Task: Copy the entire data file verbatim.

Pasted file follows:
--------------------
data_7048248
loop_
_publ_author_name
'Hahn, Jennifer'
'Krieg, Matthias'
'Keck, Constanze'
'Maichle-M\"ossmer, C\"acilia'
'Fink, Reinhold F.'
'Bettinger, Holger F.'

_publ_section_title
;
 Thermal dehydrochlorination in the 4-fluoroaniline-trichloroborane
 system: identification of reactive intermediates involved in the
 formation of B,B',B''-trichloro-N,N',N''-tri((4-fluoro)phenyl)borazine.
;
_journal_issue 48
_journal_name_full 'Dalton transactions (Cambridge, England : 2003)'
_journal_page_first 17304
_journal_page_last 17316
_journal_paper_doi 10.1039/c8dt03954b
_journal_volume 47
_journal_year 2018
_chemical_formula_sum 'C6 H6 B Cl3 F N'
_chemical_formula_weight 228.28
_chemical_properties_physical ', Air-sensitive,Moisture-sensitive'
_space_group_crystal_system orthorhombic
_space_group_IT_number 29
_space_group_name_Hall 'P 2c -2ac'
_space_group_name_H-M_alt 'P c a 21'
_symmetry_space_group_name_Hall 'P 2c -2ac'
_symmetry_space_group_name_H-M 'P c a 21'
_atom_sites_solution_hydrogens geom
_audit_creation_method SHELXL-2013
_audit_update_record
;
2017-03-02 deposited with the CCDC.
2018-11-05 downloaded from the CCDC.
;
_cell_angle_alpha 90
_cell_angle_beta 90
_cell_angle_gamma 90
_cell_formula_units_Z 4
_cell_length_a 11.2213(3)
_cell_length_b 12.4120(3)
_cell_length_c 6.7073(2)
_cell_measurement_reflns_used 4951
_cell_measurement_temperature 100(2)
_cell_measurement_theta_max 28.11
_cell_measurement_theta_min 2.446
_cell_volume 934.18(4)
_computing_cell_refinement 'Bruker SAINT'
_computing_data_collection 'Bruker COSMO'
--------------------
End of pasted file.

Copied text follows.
data_7048248
loop_
_publ_author_name
'Hahn, Jennifer'
'Krieg, Matthias'
'Keck, Constanze'
'Maichle-M\"ossmer, C\"acilia'
'Fink, Reinhold F.'
'Bettinger, Holger F.'

_publ_section_title
;
 Thermal dehydrochlorination in the 4-fluoroaniline-trichloroborane
 system: identification of reactive intermediates involved in the
 formation of B,B',B''-trichloro-N,N',N''-tri((4-fluoro)phenyl)borazine.
;
_journal_issue 48
_journal_name_full 'Dalton transactions (Cambridge, England : 2003)'
_journal_page_first 17304
_journal_page_last 17316
_journal_paper_doi 10.1039/c8dt03954b
_journal_volume 47
_journal_year 2018
_chemical_formula_sum 'C6 H6 B Cl3 F N'
_chemical_formula_weight 228.28
_chemical_properties_physical ', Air-sensitive,Moisture-sensitive'
_space_group_crystal_system orthorhombic
_space_group_IT_number 29
_space_group_name_Hall 'P 2c -2ac'
_space_group_name_H-M_alt 'P c a 21'
_symmetry_space_group_name_Hall 'P 2c -2ac'
_symmetry_space_group_name_H-M 'P c a 21'
_atom_sites_solution_hydrogens geom
_audit_creation_method SHELXL-2013
_audit_update_record
;
2017-03-02 deposited with the CCDC.
2018-11-05 downloaded from the CCDC.
;
_cell_angle_alpha 90
_cell_angle_beta 90
_cell_angle_gamma 90
_cell_formula_units_Z 4
_cell_length_a 11.2213(3)
_cell_length_b 12.4120(3)
_cell_length_c 6.7073(2)
_cell_measurement_reflns_used 4951
_cell_measurement_temperature 100(2)
_cell_measurement_theta_max 28.11
_cell_measurement_theta_min 2.446
_cell_volume 934.18(4)
_computing_cell_refinement 'Bruker SAINT'
_computing_data_collection 'Bruker COSMO'